What Is Fungal Acne Symptoms, Causes, and Treatment
What is Fungal Acne?
Fungal acne, also known as Malassezia folliculitis, is a type of infection that occurs in hair follicles. Fungal acne is usually confused with common acne called acne vulgaris. Fungal acne often leads to small red bumps on the skin that causes itching. It also causes whiteheads on the skin. Fungal acne and common acne are different, and hence the treatment approach required to treat them also differs.
In this blog, we will learn more about fungal acne, its symptoms, causes, and treatment.
What are the symptoms of fungal acne?
The following symptoms are an indication of fungal acne,
- A sudden breakout of pimples that are small and may resemble a rash
- A cluster of small bumps that are similar in appearance and size
- Pus filled bumps
- Small white head clusters
What causes fungal acne?
Fungal acne is caused when Malassezia yeast gets inside the hair follicle that is damaged or blocked. Skin damage is likely to happen when the skin is damp and hot. The skin can get hot while working out or, in the case of living in humid, hot, and dry regions. Follicle damage leading to fungal infection may also occur if there is excessive skin-to-skin rubbing, or damage due to shaving, waxing, tweezing, or plucking. Medications like antibiotics can also cause fungal acne. This is because the skin houses both bacteria and fungi. Upon taking antibiotics, the good bacteria reduce, which eventually leads to the overgrowth of the fungus responsible for causing fungal acne. A weakened immune system is also responsible for fungal acne.
Most people confuse fungal acne with common acne and treat it using products for common acne. However, these treatments show no results or, in turn, worsen the condition. Hence, it is important to diagnose fungal acne and treat it accordingly properly.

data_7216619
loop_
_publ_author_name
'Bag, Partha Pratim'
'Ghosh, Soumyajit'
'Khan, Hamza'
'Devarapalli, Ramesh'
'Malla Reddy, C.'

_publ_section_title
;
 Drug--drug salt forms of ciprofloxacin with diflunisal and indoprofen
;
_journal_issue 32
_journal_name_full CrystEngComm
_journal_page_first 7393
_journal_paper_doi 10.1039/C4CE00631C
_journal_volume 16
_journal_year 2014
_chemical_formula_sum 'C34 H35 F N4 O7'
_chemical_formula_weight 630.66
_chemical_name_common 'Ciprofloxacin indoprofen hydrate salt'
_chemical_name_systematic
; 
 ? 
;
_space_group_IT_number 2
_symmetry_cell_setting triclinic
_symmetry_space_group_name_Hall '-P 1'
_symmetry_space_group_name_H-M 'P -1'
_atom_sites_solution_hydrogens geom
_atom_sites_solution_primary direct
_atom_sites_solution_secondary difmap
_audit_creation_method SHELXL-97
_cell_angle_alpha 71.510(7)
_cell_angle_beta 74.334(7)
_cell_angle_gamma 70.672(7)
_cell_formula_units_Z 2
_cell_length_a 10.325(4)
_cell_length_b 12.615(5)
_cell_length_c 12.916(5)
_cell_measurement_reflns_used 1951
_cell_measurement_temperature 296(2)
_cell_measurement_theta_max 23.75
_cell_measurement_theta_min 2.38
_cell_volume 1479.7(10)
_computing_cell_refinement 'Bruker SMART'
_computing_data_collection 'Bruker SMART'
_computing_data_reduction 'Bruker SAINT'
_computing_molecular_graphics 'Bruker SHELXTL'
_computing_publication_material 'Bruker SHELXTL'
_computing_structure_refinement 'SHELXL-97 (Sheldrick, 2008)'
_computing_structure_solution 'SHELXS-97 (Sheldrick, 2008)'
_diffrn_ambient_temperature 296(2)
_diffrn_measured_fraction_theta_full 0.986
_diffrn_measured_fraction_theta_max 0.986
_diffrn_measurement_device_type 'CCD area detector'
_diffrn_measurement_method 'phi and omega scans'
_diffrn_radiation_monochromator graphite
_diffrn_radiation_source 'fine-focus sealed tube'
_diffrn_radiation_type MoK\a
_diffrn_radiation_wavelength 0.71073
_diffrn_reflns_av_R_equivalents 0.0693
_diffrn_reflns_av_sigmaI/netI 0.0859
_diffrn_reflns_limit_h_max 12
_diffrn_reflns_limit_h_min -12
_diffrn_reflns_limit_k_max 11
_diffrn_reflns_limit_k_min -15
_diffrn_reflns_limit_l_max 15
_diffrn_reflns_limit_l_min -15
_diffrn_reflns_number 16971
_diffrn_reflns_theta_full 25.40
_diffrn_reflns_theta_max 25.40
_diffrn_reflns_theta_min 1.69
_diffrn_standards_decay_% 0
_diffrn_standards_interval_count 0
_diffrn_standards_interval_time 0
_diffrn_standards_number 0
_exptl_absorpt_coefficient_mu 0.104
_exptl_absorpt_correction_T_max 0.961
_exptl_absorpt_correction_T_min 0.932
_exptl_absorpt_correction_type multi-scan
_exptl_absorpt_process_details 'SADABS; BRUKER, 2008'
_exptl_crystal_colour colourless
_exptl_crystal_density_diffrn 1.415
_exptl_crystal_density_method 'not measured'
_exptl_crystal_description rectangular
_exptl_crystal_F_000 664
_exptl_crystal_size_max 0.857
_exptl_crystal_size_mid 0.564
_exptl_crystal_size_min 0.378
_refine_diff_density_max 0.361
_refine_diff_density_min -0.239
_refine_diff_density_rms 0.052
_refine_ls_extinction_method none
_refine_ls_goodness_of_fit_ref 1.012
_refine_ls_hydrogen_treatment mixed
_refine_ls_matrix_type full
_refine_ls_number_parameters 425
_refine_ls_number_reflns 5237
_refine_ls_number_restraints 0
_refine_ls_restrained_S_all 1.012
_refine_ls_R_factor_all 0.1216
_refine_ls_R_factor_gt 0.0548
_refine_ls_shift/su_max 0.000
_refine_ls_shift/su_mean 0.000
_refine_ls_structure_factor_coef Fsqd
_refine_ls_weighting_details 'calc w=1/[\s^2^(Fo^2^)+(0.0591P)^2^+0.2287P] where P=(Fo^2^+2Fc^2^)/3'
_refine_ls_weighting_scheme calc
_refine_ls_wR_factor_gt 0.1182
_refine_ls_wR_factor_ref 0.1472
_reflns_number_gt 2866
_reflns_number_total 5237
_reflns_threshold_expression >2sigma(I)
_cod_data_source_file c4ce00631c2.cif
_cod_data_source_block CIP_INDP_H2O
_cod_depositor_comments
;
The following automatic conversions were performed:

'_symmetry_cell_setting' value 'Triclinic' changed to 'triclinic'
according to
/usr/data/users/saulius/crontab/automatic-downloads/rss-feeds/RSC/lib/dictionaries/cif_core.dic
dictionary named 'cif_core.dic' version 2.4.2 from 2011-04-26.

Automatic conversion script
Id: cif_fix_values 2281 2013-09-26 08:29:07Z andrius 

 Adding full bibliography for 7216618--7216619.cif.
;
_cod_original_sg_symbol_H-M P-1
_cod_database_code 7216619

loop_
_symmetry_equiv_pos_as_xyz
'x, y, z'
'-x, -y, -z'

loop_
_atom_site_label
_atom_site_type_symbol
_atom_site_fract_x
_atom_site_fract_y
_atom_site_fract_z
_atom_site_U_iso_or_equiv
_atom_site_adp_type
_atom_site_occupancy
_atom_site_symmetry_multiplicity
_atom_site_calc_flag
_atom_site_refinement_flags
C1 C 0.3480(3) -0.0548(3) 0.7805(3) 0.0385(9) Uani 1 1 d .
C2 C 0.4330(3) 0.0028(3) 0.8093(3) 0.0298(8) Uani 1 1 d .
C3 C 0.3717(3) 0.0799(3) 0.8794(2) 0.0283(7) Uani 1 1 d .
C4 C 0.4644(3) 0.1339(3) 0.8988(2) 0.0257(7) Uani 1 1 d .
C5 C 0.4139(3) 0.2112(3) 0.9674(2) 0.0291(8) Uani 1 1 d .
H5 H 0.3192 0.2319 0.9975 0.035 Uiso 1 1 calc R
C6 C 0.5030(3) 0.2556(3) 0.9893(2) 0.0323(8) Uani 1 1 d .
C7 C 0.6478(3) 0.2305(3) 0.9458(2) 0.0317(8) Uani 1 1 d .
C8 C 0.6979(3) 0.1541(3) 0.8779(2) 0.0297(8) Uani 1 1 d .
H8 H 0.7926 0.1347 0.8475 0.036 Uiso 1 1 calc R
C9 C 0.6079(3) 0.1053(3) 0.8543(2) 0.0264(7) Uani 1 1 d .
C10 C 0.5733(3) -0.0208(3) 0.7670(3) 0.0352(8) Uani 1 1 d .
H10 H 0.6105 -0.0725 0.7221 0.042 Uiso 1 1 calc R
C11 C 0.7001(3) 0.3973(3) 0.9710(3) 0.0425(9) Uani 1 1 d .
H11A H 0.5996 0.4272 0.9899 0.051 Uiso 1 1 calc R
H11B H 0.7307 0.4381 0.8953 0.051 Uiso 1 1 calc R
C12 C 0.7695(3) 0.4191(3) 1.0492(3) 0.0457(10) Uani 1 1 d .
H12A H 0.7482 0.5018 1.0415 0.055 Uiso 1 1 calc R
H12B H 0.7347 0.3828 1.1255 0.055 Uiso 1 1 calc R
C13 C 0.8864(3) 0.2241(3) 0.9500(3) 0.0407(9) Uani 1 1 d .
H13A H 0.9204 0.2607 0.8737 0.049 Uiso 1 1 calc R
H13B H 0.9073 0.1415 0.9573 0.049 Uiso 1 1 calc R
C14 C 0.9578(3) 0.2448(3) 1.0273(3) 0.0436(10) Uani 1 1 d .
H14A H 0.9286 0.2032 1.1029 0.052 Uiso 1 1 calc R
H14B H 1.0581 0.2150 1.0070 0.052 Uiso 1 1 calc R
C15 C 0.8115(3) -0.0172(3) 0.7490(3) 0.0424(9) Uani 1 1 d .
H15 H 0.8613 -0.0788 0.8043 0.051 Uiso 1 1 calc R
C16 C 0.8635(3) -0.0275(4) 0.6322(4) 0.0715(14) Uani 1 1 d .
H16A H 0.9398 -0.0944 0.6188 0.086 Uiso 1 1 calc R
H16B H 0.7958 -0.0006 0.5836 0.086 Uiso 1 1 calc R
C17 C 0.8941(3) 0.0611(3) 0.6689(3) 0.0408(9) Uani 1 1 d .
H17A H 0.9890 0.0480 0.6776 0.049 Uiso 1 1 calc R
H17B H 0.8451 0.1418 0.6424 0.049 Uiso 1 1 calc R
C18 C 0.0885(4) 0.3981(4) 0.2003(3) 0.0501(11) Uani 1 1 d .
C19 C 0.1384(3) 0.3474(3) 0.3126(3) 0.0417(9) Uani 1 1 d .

The various treatment approaches used for fungal acne include the following,
- Over-the-counter (OTC) antifungal treatments like creams, face washes, lotions, etc., contain ingredients like ketoconazole, clotrimazole, or butenafine.
- Oral antifungal medications containing fluconazole or itraconazole that work by targeting the damaged hair follicles to get rid of the fungus.
- Using anti-dandruff shampoos and antifungal body washes while bathing.
- Bathing regularly to get rid of excessive sweat, especially after exercising.
- Wearing loose-fitting clothes made out of breathable materials like cotton.
When should you seek medical help if you have fungal acne?
It is important to seek medical help if the fungal acne fails to respond to at-home treatment and if the breakout is persistent and lasts for longer than 3-4 weeks. In such cases, a dermatologist will prescribe stronger antifungal medications that will help in easing the symptoms and eliminate the fungus eventually.
Fungal acne is common. However, it is important to know the difference between fungal, bacterial, and common acne to treat it properly. Although fungal acne may resemble common acne, they vary. Since prevention is better than cure, it is better to follow preventive measures like taking regular showers, using antifungal products, wearing loose, breathable clothes, eating healthily, and hydrating enough.